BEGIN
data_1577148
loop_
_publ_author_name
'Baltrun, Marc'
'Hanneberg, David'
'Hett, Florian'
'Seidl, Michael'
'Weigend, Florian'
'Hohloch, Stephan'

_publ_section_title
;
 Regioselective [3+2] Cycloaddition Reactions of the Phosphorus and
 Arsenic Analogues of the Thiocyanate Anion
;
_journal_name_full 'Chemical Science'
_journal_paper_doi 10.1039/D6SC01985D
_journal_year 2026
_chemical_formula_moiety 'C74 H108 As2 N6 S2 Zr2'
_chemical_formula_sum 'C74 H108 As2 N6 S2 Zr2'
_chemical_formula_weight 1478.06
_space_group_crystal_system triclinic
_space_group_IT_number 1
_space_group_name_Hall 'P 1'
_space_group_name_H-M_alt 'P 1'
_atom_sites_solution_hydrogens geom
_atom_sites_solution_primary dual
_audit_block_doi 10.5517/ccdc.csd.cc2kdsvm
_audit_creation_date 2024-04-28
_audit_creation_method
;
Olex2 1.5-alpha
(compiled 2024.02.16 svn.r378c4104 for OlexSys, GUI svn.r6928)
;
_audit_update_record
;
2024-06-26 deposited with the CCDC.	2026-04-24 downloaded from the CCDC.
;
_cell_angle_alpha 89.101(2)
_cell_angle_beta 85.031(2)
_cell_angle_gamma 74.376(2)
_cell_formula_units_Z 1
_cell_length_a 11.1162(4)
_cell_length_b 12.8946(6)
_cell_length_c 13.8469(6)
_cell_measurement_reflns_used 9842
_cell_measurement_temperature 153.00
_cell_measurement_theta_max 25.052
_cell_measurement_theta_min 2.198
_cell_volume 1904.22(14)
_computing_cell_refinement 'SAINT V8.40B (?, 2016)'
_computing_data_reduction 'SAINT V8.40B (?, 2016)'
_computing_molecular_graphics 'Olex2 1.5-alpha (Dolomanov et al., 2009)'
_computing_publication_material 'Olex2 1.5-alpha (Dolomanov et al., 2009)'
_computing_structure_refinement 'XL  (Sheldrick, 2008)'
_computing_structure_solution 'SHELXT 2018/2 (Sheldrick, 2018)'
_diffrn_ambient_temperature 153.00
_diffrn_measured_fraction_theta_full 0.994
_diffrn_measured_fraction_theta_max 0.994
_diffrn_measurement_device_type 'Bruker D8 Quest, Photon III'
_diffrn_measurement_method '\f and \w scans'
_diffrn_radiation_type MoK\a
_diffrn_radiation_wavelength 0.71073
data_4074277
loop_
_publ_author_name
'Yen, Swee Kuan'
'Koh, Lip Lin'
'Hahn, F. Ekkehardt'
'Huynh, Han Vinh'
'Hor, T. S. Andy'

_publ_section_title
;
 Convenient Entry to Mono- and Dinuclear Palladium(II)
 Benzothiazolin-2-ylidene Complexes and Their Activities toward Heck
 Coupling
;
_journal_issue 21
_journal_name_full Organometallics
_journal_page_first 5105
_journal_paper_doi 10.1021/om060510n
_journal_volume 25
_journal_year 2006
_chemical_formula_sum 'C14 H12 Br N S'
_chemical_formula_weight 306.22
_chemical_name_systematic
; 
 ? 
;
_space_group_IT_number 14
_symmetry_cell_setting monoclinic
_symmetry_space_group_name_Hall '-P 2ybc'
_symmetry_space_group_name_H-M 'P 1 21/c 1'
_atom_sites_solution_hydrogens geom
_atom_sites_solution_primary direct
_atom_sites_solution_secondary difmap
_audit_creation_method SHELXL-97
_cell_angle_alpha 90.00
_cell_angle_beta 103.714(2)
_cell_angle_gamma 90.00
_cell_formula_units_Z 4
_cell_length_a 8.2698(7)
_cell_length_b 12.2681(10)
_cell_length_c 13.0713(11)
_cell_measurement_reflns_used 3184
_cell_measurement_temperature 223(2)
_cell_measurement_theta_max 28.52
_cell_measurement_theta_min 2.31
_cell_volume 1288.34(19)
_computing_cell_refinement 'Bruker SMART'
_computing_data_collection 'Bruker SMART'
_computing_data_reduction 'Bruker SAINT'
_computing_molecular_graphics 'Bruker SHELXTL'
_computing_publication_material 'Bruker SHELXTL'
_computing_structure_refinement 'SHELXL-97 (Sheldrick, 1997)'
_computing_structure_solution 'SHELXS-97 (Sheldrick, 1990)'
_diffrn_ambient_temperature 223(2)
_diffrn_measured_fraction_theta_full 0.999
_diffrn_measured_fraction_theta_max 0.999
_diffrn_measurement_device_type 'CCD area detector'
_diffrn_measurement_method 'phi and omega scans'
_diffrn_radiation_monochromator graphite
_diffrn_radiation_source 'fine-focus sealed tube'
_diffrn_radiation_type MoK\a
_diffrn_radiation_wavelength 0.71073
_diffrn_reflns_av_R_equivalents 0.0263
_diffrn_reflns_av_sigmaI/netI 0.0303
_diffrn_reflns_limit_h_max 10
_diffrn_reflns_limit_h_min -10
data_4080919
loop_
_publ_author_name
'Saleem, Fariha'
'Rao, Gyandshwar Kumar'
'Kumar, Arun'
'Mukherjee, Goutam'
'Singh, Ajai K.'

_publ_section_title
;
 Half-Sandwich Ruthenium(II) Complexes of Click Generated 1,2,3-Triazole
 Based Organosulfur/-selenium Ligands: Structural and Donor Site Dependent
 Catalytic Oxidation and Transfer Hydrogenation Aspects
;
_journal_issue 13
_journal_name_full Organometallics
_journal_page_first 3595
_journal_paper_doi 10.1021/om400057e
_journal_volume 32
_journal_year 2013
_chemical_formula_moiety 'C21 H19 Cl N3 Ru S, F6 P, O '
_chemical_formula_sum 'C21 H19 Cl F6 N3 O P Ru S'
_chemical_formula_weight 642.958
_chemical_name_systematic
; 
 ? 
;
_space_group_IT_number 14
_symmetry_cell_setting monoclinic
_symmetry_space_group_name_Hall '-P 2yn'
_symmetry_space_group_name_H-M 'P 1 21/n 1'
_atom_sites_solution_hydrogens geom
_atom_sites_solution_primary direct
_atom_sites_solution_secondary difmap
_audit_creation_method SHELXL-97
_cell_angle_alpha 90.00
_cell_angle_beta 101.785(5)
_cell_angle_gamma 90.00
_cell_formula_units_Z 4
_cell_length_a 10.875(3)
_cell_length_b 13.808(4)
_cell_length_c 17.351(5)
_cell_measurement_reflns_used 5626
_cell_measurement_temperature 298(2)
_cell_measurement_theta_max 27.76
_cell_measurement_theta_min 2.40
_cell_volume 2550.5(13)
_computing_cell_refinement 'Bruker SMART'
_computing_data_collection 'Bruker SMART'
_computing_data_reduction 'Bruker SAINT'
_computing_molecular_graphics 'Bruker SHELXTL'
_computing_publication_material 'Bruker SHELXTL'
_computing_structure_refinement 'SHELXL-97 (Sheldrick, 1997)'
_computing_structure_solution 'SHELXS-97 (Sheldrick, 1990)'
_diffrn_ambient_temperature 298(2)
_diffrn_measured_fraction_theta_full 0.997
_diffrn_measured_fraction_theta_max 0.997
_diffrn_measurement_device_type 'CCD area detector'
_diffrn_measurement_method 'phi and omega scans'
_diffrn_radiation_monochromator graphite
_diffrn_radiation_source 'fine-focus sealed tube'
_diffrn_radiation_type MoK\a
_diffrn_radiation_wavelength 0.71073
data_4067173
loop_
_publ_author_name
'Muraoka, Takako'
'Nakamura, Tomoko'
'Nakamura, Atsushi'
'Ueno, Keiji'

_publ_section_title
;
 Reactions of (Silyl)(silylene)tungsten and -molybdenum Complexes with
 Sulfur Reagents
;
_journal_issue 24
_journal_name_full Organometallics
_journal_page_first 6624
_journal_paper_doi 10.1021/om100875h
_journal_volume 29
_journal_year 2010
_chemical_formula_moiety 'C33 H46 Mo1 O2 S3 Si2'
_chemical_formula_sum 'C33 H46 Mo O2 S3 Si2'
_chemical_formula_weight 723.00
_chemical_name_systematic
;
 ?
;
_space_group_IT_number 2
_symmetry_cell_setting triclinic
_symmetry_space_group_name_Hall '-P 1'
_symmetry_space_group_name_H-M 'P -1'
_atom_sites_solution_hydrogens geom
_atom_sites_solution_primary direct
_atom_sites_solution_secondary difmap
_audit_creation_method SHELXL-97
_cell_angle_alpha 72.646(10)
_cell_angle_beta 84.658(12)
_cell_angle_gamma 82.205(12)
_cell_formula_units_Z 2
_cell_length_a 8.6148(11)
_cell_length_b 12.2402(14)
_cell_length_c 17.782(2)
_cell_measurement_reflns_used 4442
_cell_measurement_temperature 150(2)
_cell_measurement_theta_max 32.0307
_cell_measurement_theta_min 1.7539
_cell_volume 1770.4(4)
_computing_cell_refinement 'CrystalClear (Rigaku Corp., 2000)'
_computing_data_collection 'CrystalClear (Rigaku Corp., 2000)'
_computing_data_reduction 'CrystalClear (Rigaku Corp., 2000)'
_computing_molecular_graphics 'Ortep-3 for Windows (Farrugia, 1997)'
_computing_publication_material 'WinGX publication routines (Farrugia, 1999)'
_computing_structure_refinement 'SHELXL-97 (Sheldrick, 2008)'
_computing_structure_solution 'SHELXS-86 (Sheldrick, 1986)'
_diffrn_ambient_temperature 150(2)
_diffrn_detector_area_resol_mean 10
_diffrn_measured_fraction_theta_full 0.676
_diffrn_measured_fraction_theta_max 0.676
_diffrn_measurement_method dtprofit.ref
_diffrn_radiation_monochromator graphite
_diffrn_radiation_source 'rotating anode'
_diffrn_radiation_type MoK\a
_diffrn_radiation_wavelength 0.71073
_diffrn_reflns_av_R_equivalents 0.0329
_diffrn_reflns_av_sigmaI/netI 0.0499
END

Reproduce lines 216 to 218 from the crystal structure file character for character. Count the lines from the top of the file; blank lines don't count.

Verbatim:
;
_space_group_IT_number 2
_symmetry_cell_setting triclinic